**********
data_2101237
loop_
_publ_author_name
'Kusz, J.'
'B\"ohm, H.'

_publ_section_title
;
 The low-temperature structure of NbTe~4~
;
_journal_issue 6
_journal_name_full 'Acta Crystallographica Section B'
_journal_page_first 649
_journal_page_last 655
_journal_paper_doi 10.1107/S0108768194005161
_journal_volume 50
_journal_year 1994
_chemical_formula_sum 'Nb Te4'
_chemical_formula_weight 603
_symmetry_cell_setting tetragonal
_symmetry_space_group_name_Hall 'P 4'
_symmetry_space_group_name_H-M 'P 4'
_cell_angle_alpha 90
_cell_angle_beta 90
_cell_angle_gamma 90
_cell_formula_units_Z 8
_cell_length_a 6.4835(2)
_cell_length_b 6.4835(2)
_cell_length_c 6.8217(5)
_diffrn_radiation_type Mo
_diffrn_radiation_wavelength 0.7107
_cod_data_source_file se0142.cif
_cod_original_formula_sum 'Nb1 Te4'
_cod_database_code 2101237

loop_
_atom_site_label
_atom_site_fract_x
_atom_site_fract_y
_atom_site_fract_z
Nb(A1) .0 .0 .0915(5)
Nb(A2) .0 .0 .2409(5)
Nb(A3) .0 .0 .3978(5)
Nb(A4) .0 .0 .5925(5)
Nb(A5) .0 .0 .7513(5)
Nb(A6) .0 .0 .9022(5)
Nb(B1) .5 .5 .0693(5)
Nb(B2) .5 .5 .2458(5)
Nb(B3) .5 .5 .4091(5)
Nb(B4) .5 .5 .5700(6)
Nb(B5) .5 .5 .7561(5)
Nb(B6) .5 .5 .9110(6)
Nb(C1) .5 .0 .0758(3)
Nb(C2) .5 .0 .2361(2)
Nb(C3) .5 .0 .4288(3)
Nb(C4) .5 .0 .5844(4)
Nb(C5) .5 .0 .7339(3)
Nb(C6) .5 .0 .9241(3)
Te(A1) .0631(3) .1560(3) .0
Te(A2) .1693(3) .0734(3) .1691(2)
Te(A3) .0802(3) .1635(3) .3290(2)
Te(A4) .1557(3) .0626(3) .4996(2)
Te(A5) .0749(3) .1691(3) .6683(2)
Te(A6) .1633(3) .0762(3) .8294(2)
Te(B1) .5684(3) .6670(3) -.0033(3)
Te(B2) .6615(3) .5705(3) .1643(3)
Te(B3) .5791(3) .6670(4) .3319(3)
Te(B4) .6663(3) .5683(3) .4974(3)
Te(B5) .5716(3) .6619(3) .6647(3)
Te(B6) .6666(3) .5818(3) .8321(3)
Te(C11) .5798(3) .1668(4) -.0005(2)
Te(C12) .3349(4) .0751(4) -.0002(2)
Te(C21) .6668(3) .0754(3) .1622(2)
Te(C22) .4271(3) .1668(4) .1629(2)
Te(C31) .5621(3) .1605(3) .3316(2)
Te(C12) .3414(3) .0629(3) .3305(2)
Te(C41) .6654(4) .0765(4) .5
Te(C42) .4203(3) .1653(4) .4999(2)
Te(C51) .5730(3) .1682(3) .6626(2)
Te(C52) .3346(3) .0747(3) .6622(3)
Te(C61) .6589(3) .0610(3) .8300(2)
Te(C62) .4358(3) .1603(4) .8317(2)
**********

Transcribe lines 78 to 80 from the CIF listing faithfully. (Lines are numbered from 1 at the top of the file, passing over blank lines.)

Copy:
Te(C52) .3346(3) .0747(3) .6622(3)
Te(C61) .6589(3) .0610(3) .8300(2)
Te(C62) .4358(3) .1603(4) .8317(2)